Tax Havens: International Tax Avoidance and Evasion

Source: Jane G. Gravelle, Congressional Research Service, CRS Report for Congress, R40623, January 23, 2013

…Tax avoidance is sometimes used to refer to a legal reduction in taxes, whereas evasion refers to tax reductions that are illegal. Both types are discussed in this report, although the dividing line is not entirely clear. A multinational firm that constructs a factory in a low-tax jurisdiction rather than in the United States to take advantage of low foreign corporate tax rates is engaged in avoidance, whereas a U.S. citizen who sets up a secret bank account in the Caribbean and does not report the interest income is engaged in evasion. There are, however, many activities, particularly by corporations, that are often referred to as avoidance but could be classified as evasion. One example is transfer pricing, where firms charge low prices for sales to low-tax affiliates but pay high prices for purchases from them. If these prices, which are supposed to be at arms-length, are set at an artificial level, then this activity might be viewed by some as evasion, even if such pricing is not overturned in court because evidence to establish pricing is not available.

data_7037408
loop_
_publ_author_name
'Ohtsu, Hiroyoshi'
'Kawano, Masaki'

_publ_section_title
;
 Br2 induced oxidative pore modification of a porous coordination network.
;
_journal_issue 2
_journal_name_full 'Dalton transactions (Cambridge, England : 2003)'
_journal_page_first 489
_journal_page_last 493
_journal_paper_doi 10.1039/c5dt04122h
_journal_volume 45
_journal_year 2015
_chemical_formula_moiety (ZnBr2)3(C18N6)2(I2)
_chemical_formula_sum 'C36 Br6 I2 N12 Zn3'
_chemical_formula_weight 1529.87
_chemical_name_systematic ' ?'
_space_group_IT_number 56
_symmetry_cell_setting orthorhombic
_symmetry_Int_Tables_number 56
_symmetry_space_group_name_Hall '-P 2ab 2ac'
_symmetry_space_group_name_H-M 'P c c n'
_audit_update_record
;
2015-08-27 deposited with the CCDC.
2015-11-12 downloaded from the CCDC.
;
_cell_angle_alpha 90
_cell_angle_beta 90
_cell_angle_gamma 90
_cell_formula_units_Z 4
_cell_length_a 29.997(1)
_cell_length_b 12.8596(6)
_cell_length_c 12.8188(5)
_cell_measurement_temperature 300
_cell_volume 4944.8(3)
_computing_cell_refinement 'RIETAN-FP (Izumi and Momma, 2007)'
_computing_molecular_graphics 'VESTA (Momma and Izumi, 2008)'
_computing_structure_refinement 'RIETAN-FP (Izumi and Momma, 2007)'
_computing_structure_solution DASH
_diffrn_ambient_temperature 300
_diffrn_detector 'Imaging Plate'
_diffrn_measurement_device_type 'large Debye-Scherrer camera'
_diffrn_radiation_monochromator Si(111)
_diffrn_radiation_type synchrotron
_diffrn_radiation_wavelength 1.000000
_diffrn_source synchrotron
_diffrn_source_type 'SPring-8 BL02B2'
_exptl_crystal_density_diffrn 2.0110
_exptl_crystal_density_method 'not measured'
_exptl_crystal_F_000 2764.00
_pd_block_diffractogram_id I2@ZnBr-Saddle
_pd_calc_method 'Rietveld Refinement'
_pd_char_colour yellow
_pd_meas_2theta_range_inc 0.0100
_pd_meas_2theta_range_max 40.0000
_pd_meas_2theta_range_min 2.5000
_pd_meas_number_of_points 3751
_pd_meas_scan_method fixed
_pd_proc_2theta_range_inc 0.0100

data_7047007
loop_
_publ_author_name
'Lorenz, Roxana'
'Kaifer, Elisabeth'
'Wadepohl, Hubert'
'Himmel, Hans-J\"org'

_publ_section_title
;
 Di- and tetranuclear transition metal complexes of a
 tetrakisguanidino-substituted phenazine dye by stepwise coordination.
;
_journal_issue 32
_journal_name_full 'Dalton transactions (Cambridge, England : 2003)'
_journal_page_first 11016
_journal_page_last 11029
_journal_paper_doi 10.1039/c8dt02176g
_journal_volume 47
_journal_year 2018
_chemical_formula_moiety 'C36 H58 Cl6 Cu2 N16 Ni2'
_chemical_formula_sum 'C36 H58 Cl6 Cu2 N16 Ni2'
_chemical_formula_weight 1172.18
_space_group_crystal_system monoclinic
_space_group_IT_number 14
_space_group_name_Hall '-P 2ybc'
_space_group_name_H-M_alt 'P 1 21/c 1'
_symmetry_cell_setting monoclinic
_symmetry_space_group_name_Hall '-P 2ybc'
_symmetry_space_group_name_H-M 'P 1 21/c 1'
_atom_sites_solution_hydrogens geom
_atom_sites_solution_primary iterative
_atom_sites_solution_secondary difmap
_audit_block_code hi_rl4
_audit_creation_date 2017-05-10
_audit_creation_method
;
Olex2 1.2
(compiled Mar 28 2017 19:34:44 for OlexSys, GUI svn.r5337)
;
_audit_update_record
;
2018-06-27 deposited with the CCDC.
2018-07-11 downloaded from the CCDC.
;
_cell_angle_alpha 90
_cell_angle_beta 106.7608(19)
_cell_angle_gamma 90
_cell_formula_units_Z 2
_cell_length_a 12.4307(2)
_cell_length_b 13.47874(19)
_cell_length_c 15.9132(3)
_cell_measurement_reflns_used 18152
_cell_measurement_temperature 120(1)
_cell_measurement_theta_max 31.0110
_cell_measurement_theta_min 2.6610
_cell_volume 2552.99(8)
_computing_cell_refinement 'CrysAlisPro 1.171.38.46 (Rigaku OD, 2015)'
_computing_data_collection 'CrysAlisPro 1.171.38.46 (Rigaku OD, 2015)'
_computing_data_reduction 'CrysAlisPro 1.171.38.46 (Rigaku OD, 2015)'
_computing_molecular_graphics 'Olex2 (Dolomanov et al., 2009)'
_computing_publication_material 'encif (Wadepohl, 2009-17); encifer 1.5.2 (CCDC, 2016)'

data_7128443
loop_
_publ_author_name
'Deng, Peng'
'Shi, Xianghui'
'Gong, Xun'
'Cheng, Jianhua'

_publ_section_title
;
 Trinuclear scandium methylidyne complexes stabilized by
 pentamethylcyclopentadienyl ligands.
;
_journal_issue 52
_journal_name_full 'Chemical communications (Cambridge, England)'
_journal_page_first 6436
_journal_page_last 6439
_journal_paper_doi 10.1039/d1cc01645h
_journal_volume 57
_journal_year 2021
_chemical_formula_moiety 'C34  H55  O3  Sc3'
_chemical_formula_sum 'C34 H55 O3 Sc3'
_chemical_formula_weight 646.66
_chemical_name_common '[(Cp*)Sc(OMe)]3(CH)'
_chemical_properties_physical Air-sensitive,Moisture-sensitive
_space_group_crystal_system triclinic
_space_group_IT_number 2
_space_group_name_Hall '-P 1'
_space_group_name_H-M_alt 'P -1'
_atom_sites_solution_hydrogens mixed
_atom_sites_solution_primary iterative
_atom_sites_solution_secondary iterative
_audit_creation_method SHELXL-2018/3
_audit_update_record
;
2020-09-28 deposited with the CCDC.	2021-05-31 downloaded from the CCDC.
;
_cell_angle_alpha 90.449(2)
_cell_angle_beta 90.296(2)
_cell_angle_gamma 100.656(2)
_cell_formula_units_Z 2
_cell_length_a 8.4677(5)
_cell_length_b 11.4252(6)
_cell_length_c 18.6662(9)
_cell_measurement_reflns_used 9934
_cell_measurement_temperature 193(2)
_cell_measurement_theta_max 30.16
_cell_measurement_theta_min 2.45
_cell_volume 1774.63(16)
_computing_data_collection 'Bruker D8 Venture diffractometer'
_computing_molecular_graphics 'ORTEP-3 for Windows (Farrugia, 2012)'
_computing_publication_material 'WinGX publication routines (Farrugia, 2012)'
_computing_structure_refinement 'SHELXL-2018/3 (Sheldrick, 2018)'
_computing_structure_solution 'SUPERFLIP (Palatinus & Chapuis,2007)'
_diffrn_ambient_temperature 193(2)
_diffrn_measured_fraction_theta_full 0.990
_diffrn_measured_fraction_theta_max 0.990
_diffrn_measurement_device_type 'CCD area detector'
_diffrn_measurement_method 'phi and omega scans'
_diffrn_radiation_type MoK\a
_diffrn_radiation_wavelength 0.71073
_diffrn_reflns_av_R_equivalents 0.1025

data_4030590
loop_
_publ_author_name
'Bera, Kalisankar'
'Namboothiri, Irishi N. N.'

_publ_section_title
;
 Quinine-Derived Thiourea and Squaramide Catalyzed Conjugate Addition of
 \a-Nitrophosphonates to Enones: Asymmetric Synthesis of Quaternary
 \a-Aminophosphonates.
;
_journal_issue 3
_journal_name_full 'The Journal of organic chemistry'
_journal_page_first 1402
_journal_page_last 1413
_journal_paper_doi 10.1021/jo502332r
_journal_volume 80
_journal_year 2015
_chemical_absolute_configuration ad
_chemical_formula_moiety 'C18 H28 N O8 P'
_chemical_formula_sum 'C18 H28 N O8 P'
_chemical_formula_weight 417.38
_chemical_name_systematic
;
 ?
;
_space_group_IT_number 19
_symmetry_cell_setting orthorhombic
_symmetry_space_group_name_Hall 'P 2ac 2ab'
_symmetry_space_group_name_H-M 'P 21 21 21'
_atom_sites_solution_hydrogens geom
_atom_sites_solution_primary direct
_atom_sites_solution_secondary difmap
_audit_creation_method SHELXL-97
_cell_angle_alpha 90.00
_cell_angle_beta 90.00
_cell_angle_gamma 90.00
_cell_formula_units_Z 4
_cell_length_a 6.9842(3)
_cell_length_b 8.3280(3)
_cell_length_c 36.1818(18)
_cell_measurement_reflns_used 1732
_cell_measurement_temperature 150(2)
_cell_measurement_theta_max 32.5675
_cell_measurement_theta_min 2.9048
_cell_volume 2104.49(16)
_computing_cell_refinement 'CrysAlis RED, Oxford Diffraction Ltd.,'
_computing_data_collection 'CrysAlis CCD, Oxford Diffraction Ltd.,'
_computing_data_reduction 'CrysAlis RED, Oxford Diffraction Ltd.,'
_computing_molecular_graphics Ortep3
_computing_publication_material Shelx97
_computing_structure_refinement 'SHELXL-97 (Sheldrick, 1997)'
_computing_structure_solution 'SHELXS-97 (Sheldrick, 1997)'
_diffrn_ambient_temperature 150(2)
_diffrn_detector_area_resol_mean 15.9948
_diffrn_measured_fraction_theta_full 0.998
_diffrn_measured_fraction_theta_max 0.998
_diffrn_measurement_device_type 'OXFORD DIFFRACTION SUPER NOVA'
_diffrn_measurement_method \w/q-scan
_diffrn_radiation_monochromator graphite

Most of the international tax reduction of individuals reflects evasion, and this amount has been estimated to range from about $40 billion to about $70 billion a year. This evasion occurs in part because the United States does not withhold tax on many types of passive income (such as interest) paid to foreign entities; if U.S. individuals can channel their investments through a foreign entity and do not report the holdings of these assets on their tax returns, they evade a tax that they are legally required to pay. In addition, individuals investing in foreign assets may not report income from them.

Corporate tax reductions arising from profit shifting have also been estimated. As discussed below, estimates of the revenue losses from corporate profit shifting vary substantially, ranging from about $10 billion to about $90 billion…